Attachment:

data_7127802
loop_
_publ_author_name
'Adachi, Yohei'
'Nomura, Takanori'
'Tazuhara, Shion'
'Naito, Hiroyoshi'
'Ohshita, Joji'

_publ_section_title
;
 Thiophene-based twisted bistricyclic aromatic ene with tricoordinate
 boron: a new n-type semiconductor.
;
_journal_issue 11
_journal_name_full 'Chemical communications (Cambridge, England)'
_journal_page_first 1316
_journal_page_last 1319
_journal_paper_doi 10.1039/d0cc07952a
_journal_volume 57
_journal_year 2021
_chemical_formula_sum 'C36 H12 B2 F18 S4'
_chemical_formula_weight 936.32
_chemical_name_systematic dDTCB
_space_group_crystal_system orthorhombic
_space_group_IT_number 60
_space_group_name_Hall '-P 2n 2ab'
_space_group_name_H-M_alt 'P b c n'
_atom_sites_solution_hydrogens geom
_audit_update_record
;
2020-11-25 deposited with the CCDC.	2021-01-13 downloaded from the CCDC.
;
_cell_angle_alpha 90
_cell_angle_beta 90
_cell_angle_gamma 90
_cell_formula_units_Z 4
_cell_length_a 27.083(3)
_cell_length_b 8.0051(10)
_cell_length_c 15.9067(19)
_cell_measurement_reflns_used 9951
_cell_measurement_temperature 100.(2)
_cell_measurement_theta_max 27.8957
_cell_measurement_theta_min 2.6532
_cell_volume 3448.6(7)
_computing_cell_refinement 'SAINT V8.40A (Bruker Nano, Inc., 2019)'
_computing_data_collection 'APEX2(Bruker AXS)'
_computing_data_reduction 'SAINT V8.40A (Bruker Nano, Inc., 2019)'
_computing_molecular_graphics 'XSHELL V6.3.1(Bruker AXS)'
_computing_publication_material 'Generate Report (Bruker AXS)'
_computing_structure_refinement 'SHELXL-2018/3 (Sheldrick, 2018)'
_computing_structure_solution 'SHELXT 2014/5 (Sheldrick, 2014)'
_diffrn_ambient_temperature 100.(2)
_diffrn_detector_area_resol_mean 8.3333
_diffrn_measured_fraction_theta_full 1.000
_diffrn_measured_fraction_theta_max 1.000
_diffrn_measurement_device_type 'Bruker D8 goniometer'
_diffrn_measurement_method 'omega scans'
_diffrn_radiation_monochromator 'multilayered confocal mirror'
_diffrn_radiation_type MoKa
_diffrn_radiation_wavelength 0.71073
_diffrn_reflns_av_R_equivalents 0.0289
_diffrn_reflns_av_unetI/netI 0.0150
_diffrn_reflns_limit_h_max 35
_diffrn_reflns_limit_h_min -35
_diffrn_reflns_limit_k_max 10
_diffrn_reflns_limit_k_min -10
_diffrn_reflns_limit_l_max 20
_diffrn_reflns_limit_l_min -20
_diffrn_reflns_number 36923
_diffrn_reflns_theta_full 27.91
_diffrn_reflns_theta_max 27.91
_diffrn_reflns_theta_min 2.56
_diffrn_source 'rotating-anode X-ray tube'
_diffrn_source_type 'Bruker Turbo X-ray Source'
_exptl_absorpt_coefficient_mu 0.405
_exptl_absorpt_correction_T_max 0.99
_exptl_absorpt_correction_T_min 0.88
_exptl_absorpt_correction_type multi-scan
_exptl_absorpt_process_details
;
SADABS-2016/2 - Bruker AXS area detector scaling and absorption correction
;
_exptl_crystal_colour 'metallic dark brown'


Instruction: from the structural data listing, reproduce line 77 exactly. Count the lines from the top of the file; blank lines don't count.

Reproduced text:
_exptl_absorpt_correction_T_min 0.88